Last Tuesday, Governor Patrick signed a bill into law that will provide immediate relief for small businesses and help to lower health insurance premiums. At the signing ceremony, the Governor restated his commitment to making health care as affordable as it is accessible.
There are a lot of new opportunities in this law for employers and others to help manage health care costs. For example, insurers will be required to offer a “select network” or a “tiered network” with premiums that are 12% lower than a standard product. Small employers will be able to form cooperative health plans, which allow small businesses to band together to negotiate premiums with insurers. The Connector, along with the Department of Public Health, will provide subsidies to small businesses to initiate wellness programs for their workers. To read more about these provisions here.
The Division of Health Care Finance and Policy (Division) will play a major role in implementing parts of the new law. These efforts include:
- Integrating Health Care – The Division has been charged with developing “bundled payment” pilot programs that promote clinical integration of services, particularly for sick patients with chronic and acute diseases. Bundled payments essentially provide a single payment for all medical services related to a condition or treatment.
- Promoting Transparency – The Division is trying to make the Massachusetts health care system more transparent by developing meaningful ways of understanding the cost of care. Under this new legislation, we’ll now need to define and collect data on total medical expenses or “TME,” relative prices, and hospital inpatient and outpatient costs for public reporting.
- Improving Quality – I will be chairing an advisory panel that will make recommendations to the Department of Public Health in developing a “standard quality set” of measures to better inform the delivery of medical services and allow for meaningful comparisons of providers on uniform, objective measures.
While these are great steps forward, it is important to note that the tools we are working to develop will only be useful insofar as employers use them to engage with their employees and to become more prudent purchasers of health care.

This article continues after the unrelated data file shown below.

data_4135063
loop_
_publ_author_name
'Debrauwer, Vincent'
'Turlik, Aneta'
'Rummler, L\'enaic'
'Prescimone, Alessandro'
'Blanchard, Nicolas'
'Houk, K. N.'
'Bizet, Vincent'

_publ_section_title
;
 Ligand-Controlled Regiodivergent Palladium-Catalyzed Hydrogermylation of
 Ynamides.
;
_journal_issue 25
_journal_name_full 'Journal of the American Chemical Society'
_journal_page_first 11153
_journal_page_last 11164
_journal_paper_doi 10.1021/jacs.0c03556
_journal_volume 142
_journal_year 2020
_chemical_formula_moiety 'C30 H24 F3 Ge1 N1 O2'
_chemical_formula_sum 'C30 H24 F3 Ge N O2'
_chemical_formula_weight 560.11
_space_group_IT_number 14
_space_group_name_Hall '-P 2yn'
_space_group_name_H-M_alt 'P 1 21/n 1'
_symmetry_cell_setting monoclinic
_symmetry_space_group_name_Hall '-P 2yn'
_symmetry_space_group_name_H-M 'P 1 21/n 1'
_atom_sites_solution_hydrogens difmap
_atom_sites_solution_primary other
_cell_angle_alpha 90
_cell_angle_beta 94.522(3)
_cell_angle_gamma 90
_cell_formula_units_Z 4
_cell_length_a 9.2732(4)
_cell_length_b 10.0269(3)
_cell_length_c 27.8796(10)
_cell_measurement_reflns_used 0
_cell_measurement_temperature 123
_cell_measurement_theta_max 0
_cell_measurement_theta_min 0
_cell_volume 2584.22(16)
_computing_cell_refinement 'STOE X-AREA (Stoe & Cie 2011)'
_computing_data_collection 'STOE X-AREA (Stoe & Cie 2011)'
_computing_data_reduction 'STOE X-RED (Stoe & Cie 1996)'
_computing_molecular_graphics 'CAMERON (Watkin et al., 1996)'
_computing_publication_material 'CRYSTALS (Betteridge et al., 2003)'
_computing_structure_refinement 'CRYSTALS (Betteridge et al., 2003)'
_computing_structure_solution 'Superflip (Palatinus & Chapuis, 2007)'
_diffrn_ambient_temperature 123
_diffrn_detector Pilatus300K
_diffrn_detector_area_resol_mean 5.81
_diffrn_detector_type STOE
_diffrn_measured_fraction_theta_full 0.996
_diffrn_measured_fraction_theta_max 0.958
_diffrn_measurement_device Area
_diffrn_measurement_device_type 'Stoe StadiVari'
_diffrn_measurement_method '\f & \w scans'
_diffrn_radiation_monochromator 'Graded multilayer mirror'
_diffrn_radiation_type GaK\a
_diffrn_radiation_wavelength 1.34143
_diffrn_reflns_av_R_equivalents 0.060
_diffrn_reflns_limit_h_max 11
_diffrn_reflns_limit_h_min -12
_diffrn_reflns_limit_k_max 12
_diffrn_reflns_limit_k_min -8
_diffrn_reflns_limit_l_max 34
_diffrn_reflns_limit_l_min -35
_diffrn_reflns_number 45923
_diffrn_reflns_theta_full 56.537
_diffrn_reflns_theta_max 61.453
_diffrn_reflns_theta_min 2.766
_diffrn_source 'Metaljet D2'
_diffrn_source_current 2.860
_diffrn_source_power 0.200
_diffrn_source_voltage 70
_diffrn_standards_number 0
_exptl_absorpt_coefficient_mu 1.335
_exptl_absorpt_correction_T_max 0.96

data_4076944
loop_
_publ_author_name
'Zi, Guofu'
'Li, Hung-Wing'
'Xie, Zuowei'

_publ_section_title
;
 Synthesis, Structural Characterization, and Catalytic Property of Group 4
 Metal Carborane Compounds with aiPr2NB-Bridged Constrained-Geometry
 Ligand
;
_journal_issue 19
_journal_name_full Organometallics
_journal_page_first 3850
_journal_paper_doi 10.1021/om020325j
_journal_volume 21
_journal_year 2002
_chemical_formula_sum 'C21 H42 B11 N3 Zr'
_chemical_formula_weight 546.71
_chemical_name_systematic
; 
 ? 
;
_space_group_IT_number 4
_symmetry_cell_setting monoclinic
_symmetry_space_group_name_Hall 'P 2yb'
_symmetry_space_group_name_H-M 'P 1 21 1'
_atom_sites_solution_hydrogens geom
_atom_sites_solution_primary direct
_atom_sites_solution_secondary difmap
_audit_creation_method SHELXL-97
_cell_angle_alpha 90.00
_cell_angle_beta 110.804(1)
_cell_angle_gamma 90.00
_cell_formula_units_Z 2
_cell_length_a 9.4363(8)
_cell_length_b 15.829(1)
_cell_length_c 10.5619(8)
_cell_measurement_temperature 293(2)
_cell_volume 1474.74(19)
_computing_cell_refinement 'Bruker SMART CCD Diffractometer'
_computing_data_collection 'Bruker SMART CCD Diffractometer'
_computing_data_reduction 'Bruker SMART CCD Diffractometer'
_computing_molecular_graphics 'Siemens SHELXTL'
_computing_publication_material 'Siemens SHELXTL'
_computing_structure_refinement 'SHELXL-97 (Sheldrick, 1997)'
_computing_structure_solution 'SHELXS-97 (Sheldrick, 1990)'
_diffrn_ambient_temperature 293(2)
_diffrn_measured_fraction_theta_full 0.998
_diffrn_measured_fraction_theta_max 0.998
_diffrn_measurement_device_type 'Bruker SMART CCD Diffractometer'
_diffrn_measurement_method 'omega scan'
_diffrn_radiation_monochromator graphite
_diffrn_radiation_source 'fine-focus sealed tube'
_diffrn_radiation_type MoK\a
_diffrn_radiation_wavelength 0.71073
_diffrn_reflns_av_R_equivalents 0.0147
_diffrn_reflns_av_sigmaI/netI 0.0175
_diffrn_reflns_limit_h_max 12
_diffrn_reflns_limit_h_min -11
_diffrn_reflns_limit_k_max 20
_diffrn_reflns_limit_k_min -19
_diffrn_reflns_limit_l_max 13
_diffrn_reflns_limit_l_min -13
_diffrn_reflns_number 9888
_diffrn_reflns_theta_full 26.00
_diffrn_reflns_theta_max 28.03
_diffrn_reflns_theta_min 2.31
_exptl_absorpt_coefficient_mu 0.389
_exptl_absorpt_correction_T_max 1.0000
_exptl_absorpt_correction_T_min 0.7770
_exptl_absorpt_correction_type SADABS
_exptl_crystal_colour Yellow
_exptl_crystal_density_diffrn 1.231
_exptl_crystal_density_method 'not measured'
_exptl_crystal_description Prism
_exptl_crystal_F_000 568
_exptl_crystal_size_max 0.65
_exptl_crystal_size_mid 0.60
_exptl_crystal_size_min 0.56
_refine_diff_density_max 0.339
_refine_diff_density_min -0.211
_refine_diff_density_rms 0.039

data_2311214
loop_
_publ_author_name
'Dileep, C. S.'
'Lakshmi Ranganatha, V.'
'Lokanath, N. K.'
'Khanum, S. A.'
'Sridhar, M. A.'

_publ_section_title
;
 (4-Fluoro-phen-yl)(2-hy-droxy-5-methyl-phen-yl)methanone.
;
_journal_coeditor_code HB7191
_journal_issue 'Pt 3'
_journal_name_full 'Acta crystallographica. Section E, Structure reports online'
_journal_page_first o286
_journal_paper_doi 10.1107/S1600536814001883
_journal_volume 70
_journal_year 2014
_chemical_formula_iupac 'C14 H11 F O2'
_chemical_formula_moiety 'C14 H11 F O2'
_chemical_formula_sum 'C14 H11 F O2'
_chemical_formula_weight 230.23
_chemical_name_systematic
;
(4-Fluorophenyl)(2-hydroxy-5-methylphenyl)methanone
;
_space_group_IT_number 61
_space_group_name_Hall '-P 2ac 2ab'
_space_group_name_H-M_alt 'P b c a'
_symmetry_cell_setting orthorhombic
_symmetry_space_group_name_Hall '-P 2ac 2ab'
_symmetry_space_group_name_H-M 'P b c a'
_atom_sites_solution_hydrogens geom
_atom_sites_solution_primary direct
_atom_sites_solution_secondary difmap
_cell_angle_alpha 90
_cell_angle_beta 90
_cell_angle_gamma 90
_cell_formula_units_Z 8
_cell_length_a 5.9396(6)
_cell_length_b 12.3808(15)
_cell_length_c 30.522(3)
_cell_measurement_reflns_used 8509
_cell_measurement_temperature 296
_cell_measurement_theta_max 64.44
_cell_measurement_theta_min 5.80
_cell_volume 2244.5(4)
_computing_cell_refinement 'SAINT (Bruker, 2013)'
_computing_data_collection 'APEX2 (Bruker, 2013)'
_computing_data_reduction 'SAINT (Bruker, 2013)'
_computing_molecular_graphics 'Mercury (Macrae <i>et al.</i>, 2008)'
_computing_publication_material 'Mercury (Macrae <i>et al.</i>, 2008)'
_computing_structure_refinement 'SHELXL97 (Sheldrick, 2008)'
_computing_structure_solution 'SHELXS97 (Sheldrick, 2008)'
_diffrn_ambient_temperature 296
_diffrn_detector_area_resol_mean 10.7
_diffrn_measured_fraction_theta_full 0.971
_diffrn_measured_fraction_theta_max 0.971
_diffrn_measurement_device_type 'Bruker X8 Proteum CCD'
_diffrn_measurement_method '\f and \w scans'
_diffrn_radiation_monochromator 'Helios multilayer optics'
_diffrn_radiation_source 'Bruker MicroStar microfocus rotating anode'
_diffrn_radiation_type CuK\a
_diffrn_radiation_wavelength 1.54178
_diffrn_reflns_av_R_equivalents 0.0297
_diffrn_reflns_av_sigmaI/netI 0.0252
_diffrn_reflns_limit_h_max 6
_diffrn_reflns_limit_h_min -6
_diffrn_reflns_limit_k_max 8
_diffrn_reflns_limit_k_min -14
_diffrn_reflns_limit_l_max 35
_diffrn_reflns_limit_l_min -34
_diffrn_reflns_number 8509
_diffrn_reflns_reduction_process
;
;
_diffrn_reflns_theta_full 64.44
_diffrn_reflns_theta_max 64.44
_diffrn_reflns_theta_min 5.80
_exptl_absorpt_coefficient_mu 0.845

I hope to hear from you about how the Division can provide the information employers need to help be part of the solution in controlling health care costs and improving quality.
Folic Acid for the Future! posted on Jan 18
We all know the common New Year’s resolutions this time of year: losing weight, getting more organized and catching up on sleep are at the top of many people’s lists! But chances are, many women, in particular, are overlooking an important addition to their list: …Continue Reading Folic Acid for the Future!
Weekly Flu Report, January 13, 2017 posted on Jan 13
The latest weekly flu report shows a slight decrease in rates of flu-like illness in Massachusetts over the past 7 days. But flu can be unpredictable, and we’re not likely to see the peak of flu season until February or even March. So if you haven’t gotten a …Continue Reading Weekly Flu Report, January 13, 2017
Highlights of the January 11th Public Health Council Meeting posted on Jan 11
The first monthly PHC meeting of 2017 featured one Determination of Need (DoN) request, votes on two final amendments to regulations, and an informational briefing on proposed guidelines associated with the Determination of Need program. First, the Council took up a DoN application from Baystate Medical …Continue Reading Highlights of the January 11th Public Health Council Meeting